If you cubed your squash, bring the stock and squash to a boil, reduce the heat to medium and simmer for about 20 minutes, or until your squash are soft. Take out a piece, let it cool, and give it a bite. If it falls apart a little in your mouth it's ready. You shouldn't be gnawing this thing. If you have to gnaw, then your blender will have to gnaw, and you'll end up with a very unhappy blender.

4. Do the transferring and blending thing as described above or use your handy immersion blender to purée.
Squash Soup with Watercress4. Add salt and pepper to taste, and dilute with more broth if necessary. Garnish with more of your favourite bouquet herb, a dollop of thick, tangy yogurt, puréed watercress or (pictured above) or arugula with yogurt, or some toasted nuts. Ooh! Or some finely sliced or diced apples sautéed or roasted in butter (or earth balance). Maybe with a little demerara sugar to caramelize.

And, finally, Pumpkin Pie!
Who makes this from scratch? Nobody. Maybe crazy people. Me. Once.

a 6" - 8" diametre pie pumpkin (these are the small ones. Tell the person you're buying it from that you're making pie. You can also do it with with a butternut squash or other type of pumpkin but be careful since some squash are more watery than others. You want pie, not soup)
1 cup sugar (or maple syrup boiled down to 1/2 cup)
1 1/2 teaspoon ground cinnamon
1 teaspoon ground cloves
1 teaspoon ground allspice
1/2 teaspoon ground ginger
1/2 teaspoon of vanilla extract
1/2 teaspoon salt
4 large eggs
3 cups cooked pumpkin from your pie pumpkin (roasted or microwaved. Boiling and steaming are not ideal because they add more water)
1 1/2 cans (12oz each) evaporated milk. If you are lactose-intolerant, use lactose-free milk (almond, soy) and 'evaporate' it by simmering over medium-high heat until it reduces by about half. You'll need to start with 36oz (4 1/2 cups)

One pie pumpkin ended up giving me six cups of pumpkin purée, so I doubled the recipe, but I recommend just using a small pie pumpkin (6-8") instead. Or you can do like me and make double and freeze the extra pie(s!) for when they're needed most. You never know when you'll desperately want a piece of home-made pumpkin pie. Or when you won't have time to make dessert for a special occasion. Or perhaps, like the Montreal Gazette, it makes a great gift? Maybe not such a good Hallowe'en costume, though you would make a lot of friends by covering yourself in pie.
Pie ShellYou don't need a crust, since just baking the filling is delicious, but this is a pie recipe, so here's a crust recipe for two 9" pies (if you don't need them both, freeze the second one to use later):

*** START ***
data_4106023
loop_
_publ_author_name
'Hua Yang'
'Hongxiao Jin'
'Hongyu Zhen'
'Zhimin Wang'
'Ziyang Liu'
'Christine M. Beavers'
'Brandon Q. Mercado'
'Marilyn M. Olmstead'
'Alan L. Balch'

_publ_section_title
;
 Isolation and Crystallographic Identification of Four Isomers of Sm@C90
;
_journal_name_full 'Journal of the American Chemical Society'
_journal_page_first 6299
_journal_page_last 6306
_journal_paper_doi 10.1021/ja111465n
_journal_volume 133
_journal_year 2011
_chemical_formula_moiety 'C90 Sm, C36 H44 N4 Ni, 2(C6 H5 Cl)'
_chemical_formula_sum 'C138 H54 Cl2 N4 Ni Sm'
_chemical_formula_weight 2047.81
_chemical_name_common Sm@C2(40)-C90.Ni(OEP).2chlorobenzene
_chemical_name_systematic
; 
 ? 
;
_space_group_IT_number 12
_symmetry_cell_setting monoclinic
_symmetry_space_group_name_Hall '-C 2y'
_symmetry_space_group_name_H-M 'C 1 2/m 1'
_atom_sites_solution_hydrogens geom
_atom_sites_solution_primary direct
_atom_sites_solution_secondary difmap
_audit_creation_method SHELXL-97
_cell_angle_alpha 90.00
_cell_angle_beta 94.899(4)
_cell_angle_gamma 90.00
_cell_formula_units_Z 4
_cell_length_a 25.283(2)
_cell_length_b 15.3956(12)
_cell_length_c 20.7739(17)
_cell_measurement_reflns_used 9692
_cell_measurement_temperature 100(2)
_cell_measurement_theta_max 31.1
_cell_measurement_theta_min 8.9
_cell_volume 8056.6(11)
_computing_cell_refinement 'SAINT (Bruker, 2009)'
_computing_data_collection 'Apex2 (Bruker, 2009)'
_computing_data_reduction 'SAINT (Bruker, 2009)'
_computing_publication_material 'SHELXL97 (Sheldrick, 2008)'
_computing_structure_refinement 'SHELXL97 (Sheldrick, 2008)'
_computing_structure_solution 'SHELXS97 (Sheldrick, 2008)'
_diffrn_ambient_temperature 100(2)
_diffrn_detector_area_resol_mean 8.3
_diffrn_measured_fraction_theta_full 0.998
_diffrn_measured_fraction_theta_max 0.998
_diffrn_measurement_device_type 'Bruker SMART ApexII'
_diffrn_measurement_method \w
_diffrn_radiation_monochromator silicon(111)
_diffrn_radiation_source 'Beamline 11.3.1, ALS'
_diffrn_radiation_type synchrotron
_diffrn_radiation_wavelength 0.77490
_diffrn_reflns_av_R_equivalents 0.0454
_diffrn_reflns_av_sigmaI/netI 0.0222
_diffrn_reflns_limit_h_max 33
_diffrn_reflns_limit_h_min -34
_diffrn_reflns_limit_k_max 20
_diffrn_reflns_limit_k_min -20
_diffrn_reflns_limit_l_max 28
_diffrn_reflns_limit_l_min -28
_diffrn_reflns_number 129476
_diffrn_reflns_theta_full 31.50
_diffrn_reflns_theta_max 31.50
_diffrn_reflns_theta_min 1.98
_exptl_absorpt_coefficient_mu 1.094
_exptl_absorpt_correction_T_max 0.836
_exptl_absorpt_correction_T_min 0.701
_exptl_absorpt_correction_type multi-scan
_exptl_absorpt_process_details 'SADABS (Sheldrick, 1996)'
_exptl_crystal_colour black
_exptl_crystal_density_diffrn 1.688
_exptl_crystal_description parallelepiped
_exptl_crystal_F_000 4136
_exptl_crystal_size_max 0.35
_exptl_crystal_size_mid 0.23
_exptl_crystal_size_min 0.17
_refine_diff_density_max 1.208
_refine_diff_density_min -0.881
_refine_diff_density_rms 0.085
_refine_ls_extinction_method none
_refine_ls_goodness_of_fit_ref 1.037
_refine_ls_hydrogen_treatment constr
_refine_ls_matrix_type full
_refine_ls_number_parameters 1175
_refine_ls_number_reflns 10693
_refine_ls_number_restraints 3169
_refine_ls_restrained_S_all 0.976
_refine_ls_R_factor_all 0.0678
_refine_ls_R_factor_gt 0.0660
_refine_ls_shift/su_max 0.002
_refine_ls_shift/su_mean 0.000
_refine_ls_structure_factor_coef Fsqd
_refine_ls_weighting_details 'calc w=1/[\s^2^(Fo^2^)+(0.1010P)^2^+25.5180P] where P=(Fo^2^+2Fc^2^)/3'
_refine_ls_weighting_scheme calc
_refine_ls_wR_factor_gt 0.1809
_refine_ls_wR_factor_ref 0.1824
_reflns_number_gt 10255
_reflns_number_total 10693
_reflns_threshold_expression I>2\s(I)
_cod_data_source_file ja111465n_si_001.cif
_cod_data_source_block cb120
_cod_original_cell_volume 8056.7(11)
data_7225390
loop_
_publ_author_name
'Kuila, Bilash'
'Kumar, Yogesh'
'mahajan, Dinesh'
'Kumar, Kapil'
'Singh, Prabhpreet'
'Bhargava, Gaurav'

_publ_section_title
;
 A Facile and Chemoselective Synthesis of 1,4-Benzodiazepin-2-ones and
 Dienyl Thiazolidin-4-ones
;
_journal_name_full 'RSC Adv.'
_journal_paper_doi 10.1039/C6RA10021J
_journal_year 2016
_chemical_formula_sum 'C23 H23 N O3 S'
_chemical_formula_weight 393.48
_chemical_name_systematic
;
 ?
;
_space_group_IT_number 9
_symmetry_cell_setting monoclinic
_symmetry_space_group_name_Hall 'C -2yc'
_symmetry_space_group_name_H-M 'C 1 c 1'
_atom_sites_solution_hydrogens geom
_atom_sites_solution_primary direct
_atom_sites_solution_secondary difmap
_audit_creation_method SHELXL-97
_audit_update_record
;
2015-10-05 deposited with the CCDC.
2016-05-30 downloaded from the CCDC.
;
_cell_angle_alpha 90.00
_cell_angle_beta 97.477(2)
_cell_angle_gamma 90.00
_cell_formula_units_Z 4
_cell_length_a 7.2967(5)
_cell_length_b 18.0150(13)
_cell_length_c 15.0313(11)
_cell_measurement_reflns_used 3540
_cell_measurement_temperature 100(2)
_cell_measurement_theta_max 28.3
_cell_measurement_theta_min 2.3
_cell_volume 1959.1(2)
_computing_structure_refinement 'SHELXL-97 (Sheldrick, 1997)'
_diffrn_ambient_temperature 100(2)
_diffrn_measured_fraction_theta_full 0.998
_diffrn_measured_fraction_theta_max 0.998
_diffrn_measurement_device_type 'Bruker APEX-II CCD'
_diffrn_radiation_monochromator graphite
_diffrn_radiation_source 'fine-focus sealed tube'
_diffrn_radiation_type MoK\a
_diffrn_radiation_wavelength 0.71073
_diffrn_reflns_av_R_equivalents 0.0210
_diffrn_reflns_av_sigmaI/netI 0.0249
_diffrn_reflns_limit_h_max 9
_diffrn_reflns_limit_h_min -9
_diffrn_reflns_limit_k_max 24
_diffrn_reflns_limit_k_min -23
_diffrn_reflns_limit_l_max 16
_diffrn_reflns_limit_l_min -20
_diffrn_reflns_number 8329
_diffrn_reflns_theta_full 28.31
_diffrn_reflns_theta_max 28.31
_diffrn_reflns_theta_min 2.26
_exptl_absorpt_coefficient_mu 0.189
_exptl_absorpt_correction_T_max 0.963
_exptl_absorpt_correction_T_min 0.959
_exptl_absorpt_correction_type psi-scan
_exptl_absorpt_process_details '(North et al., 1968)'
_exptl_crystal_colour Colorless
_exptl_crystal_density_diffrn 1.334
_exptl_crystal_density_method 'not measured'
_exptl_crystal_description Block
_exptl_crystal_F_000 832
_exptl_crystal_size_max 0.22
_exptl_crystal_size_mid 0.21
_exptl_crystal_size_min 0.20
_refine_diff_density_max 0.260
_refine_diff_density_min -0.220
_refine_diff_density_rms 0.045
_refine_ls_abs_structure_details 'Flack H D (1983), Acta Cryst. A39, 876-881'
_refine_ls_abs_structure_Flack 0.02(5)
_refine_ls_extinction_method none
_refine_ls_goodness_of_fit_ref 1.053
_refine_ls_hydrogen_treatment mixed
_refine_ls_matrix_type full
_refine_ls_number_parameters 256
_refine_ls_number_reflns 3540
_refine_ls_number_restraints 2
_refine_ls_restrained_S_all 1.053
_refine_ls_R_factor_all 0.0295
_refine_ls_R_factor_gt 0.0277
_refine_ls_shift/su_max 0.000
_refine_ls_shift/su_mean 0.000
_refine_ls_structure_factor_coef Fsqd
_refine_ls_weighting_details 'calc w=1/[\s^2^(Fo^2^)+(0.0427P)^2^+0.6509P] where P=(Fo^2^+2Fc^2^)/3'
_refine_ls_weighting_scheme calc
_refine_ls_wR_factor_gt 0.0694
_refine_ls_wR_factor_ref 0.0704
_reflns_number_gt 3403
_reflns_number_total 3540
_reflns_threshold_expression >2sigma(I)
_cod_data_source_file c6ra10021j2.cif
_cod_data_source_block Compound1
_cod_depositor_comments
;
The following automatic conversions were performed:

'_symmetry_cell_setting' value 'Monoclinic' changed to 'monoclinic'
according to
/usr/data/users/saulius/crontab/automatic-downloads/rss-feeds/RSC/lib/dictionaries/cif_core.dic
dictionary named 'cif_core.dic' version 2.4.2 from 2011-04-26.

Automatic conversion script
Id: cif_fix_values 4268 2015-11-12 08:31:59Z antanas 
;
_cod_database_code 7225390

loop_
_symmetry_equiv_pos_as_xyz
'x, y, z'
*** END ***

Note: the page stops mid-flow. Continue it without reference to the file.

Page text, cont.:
2 cups flour (even a gluten-free flour blend has worked for me)
1 tsp salt
3/4 cup margarine or butter) at room temperature (1.5 margarine squares)
5-6 tbsp cold water

Blend flour, salt and shortening until particles are the size of small peas. Add water. Shape dough into a two balls with hands. Roll out one ball on a clean surface covered in flour. Turn the pastry as you roll so it forms a circle. Re-apply flour to rolling pin (or wine bottle, or water bottle, in my case) as you go. Lift from surface and place on pie plate. Repeat with second ball and place in second pie plate or on top of fillings of first pie. If your crust keeps crumbling, try rolling it out between two pieces of saran wrap.

Make the filling of the pie:
1. First evaporate your milk if you need to. Boil it down until it's reduced by half (about 2 1/4 cups)

2. Prepare your pumpkin (roast as above, or follow these instructions on microwaving or steaming). Mash the pumpkin and measure out 3 cups for the pie. If your pumpkin is really liquidy you can also let some of the water drain after cooking but setting it up in a cheesecloth or a coffee filter over a strainer overnight, but then you have to plan your pie in advance.

3. Preheat the oven to 425 degrees Fahrenheit.

4. Add all the filling ingredients together and blend, maybe not using all the milk at once since if it's too liquidy, squash will go everywhere. I have a lot of experience with large squash messes.

5. Pour the filling into the crust until it reaches a 1/2 inch from the top. Pour the rest into more pie shells or into a greased baking dish or even small oven-proof mugs to make individual pumpkin flans.

6. Bake at 415 for 15 minutes, then turn the heat down to 325 Fahrenheit for 45 - 60 minutes, until the pie is set (until a toothpick or clean knife inserted in the centre comes out clean)

I'm a big believer in baking from scratch, but if you get through this recipe and never want to make another pumpkin pie, I completely understand. That's why Hallowe'en, Thanksgiving, and Christmas (the potential pumpkin pie holidays) only happen once a year each. It's intentional. I'm sure of it. Someone took pity on bakers.

Did you know you can dehydrate squash? I'm a bit nervous about it since it seems like something that needs to be cooked, but I found this recipe for 'raw' squash with sage cream and dehydrated this squash (only change to the recipe was puréeing the squash after draining it in the morning, so the liquid would evaporate faster in the oven with the door ajar, since I don't have a dehydrator):Oh, and I added thyme.

It ended up looking like this:Dehydrated Squashwhich was weird but surprisingly delicious, like squash jerky.